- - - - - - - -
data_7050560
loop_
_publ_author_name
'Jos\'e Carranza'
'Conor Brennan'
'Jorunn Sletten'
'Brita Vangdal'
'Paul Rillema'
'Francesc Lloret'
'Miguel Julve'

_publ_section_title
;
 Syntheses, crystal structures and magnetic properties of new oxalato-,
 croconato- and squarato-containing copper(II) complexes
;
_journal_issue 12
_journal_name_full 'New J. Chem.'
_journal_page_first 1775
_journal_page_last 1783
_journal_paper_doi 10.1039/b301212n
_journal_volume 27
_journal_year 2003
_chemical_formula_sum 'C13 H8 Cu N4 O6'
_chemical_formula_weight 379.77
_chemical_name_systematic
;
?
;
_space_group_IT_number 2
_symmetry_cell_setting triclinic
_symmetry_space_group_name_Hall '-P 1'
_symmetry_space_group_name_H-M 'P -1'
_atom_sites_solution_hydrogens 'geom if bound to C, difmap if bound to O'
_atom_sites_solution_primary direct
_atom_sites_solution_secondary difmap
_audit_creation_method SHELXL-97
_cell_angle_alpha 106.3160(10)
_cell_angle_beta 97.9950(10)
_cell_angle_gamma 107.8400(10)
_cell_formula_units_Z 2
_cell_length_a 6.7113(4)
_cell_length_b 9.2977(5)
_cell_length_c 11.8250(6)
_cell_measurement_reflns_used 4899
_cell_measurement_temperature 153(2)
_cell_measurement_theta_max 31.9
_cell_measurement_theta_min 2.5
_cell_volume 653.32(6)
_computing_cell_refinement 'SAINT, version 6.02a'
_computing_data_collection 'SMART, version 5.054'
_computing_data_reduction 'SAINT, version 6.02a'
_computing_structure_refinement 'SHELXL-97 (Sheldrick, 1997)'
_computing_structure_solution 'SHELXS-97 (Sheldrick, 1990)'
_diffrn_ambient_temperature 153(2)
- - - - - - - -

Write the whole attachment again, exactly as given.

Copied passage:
data_7050560
loop_
_publ_author_name
'Jos\'e Carranza'
'Conor Brennan'
'Jorunn Sletten'
'Brita Vangdal'
'Paul Rillema'
'Francesc Lloret'
'Miguel Julve'

_publ_section_title
;
 Syntheses, crystal structures and magnetic properties of new oxalato-,
 croconato- and squarato-containing copper(II) complexes
;
_journal_issue 12
_journal_name_full 'New J. Chem.'
_journal_page_first 1775
_journal_page_last 1783
_journal_paper_doi 10.1039/b301212n
_journal_volume 27
_journal_year 2003
_chemical_formula_sum 'C13 H8 Cu N4 O6'
_chemical_formula_weight 379.77
_chemical_name_systematic
;
?
;
_space_group_IT_number 2
_symmetry_cell_setting triclinic
_symmetry_space_group_name_Hall '-P 1'
_symmetry_space_group_name_H-M 'P -1'
_atom_sites_solution_hydrogens 'geom if bound to C, difmap if bound to O'
_atom_sites_solution_primary direct
_atom_sites_solution_secondary difmap
_audit_creation_method SHELXL-97
_cell_angle_alpha 106.3160(10)
_cell_angle_beta 97.9950(10)
_cell_angle_gamma 107.8400(10)
_cell_formula_units_Z 2
_cell_length_a 6.7113(4)
_cell_length_b 9.2977(5)
_cell_length_c 11.8250(6)
_cell_measurement_reflns_used 4899
_cell_measurement_temperature 153(2)
_cell_measurement_theta_max 31.9
_cell_measurement_theta_min 2.5
_cell_volume 653.32(6)
_computing_cell_refinement 'SAINT, version 6.02a'
_computing_data_collection 'SMART, version 5.054'
_computing_data_reduction 'SAINT, version 6.02a'
_computing_structure_refinement 'SHELXL-97 (Sheldrick, 1997)'
_computing_structure_solution 'SHELXS-97 (Sheldrick, 1990)'
_diffrn_ambient_temperature 153(2)